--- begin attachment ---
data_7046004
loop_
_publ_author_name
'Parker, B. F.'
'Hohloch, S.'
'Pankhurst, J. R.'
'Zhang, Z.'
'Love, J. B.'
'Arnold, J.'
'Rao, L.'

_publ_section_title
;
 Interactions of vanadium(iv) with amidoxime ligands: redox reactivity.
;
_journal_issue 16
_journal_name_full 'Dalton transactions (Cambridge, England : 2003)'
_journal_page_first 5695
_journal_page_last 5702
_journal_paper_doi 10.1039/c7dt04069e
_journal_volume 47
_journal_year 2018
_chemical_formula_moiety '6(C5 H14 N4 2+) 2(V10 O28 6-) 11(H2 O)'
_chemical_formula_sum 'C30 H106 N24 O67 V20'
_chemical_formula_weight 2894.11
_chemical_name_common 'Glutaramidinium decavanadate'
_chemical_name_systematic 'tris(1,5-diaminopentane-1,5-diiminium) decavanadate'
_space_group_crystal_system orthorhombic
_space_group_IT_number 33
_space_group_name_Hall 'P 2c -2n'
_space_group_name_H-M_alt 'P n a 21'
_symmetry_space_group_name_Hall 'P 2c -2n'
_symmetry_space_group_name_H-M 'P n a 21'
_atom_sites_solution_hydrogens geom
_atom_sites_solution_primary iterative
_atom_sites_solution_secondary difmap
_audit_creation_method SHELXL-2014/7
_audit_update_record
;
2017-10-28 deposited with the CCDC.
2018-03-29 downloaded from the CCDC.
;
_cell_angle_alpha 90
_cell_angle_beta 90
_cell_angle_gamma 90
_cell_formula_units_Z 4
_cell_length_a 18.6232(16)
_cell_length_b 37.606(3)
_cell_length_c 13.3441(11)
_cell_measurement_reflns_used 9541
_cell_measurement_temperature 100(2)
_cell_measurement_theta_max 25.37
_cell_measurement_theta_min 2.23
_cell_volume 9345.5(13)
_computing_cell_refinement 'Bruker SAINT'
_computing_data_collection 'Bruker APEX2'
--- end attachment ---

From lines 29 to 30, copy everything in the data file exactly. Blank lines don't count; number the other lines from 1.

_space_group_name_Hall 'P 2c -2n'
_space_group_name_H-M_alt 'P n a 21'